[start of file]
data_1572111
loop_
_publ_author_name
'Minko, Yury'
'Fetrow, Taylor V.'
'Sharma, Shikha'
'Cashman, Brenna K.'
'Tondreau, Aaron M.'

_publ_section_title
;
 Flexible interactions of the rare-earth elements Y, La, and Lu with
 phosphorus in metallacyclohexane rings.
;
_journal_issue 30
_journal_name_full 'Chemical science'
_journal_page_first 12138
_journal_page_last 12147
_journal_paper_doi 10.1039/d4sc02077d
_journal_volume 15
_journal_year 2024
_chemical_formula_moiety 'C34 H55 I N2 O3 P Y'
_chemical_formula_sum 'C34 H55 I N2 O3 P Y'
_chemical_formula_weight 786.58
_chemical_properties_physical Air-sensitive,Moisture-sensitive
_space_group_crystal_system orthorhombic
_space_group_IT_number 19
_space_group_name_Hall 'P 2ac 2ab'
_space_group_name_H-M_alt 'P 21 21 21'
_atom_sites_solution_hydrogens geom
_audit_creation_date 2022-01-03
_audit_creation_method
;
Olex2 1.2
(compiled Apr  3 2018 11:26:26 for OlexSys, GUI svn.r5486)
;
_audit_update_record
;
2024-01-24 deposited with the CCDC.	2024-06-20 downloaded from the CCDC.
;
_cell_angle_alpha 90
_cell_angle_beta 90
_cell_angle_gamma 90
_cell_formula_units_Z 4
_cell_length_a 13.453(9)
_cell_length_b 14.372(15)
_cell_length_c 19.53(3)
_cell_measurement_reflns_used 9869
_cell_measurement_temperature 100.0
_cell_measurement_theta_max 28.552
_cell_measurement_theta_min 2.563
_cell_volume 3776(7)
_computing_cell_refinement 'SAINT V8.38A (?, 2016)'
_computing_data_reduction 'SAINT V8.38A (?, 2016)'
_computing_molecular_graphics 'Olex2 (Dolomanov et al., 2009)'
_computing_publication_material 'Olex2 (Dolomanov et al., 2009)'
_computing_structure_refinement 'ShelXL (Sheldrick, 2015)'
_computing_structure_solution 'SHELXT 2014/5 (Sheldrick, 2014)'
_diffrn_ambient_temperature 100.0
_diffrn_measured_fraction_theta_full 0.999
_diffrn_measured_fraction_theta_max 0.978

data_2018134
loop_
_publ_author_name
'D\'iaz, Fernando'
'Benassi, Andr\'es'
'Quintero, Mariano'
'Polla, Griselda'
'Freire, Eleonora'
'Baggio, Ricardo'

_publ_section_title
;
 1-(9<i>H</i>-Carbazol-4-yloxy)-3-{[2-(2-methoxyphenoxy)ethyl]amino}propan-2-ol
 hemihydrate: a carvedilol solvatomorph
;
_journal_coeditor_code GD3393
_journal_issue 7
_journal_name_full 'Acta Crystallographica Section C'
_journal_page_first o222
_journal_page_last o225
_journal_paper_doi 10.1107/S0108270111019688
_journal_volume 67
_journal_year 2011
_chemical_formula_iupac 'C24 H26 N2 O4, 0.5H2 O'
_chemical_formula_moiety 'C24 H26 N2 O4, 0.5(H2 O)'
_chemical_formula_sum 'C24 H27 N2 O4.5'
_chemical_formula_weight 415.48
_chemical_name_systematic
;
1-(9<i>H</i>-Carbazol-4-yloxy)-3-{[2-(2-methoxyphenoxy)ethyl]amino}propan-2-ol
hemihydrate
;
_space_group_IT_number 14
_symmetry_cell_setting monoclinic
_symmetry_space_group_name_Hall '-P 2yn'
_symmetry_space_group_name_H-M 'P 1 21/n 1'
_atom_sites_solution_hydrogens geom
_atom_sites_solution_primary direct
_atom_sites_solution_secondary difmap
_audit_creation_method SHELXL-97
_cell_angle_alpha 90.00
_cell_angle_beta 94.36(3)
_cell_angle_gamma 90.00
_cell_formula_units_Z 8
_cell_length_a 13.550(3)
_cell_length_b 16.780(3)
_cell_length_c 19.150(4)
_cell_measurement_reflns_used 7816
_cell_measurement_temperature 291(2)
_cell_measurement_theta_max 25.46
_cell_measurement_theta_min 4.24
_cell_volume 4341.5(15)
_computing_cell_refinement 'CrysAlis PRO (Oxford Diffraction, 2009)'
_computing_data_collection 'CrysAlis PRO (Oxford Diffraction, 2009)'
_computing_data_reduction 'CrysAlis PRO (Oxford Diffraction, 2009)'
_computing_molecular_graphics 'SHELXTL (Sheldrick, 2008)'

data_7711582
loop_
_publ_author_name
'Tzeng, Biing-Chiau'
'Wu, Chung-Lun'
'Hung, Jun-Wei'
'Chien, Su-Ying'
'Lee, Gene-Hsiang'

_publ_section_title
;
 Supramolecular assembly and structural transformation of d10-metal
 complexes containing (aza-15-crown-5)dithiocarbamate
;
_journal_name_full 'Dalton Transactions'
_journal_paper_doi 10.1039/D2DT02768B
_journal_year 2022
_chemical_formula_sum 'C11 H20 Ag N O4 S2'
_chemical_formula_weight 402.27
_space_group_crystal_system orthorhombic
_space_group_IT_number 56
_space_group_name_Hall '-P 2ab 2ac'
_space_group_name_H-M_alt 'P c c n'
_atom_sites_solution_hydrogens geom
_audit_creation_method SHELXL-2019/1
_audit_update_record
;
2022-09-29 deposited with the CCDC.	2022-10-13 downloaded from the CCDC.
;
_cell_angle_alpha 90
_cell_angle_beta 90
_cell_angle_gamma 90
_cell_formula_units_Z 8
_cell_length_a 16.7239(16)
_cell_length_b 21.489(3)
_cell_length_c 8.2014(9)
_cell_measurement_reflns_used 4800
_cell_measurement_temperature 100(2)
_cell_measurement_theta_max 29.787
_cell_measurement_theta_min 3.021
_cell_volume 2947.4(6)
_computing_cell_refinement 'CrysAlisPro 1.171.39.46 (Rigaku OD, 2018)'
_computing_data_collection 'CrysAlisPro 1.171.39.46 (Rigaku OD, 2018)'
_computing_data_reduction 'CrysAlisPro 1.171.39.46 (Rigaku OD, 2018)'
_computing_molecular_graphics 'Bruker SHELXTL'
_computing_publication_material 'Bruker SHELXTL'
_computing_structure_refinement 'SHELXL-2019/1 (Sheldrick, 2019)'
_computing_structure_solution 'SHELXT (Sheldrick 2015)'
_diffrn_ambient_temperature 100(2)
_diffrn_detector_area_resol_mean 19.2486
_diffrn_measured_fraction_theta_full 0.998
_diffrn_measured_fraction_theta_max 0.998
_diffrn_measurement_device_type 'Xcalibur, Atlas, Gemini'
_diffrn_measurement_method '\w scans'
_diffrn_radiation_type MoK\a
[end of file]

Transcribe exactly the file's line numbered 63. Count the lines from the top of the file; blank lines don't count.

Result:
_publ_author_name